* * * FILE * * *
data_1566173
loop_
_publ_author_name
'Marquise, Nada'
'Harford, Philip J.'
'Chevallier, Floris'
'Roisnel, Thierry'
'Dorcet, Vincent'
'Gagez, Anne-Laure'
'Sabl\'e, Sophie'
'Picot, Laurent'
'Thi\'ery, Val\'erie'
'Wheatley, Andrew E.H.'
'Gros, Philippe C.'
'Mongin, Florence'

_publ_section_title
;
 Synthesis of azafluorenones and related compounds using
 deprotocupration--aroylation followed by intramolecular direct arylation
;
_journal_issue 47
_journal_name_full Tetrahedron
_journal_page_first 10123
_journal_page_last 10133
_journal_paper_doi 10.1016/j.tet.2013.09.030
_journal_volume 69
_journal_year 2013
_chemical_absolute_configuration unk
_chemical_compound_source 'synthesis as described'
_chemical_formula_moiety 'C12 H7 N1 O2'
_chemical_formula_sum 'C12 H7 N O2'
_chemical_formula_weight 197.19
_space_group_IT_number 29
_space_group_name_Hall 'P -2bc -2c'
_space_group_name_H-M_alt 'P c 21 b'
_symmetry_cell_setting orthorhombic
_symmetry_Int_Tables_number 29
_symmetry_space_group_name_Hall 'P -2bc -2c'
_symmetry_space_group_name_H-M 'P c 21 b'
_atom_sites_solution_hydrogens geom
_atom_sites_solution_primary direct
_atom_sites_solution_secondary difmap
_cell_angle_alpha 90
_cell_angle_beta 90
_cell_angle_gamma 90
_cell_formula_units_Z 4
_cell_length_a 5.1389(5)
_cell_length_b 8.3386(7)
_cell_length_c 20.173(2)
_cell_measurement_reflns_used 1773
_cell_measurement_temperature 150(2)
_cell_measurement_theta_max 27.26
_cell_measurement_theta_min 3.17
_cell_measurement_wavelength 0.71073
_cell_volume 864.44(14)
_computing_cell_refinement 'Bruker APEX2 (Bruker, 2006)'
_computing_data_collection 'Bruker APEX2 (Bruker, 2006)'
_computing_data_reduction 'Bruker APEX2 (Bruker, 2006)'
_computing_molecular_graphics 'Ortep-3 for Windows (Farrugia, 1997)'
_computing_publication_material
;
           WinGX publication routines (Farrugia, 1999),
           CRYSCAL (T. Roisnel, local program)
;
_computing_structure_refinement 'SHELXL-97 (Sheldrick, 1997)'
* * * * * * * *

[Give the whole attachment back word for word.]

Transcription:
data_1566173
loop_
_publ_author_name
'Marquise, Nada'
'Harford, Philip J.'
'Chevallier, Floris'
'Roisnel, Thierry'
'Dorcet, Vincent'
'Gagez, Anne-Laure'
'Sabl\'e, Sophie'
'Picot, Laurent'
'Thi\'ery, Val\'erie'
'Wheatley, Andrew E.H.'
'Gros, Philippe C.'
'Mongin, Florence'

_publ_section_title
;
 Synthesis of azafluorenones and related compounds using
 deprotocupration--aroylation followed by intramolecular direct arylation
;
_journal_issue 47
_journal_name_full Tetrahedron
_journal_page_first 10123
_journal_page_last 10133
_journal_paper_doi 10.1016/j.tet.2013.09.030
_journal_volume 69
_journal_year 2013
_chemical_absolute_configuration unk
_chemical_compound_source 'synthesis as described'
_chemical_formula_moiety 'C12 H7 N1 O2'
_chemical_formula_sum 'C12 H7 N O2'
_chemical_formula_weight 197.19
_space_group_IT_number 29
_space_group_name_Hall 'P -2bc -2c'
_space_group_name_H-M_alt 'P c 21 b'
_symmetry_cell_setting orthorhombic
_symmetry_Int_Tables_number 29
_symmetry_space_group_name_Hall 'P -2bc -2c'
_symmetry_space_group_name_H-M 'P c 21 b'
_atom_sites_solution_hydrogens geom
_atom_sites_solution_primary direct
_atom_sites_solution_secondary difmap
_cell_angle_alpha 90
_cell_angle_beta 90
_cell_angle_gamma 90
_cell_formula_units_Z 4
_cell_length_a 5.1389(5)
_cell_length_b 8.3386(7)
_cell_length_c 20.173(2)
_cell_measurement_reflns_used 1773
_cell_measurement_temperature 150(2)
_cell_measurement_theta_max 27.26
_cell_measurement_theta_min 3.17
_cell_measurement_wavelength 0.71073
_cell_volume 864.44(14)
_computing_cell_refinement 'Bruker APEX2 (Bruker, 2006)'
_computing_data_collection 'Bruker APEX2 (Bruker, 2006)'
_computing_data_reduction 'Bruker APEX2 (Bruker, 2006)'
_computing_molecular_graphics 'Ortep-3 for Windows (Farrugia, 1997)'
_computing_publication_material
;
           WinGX publication routines (Farrugia, 1999),
           CRYSCAL (T. Roisnel, local program)
;
_computing_structure_refinement 'SHELXL-97 (Sheldrick, 1997)'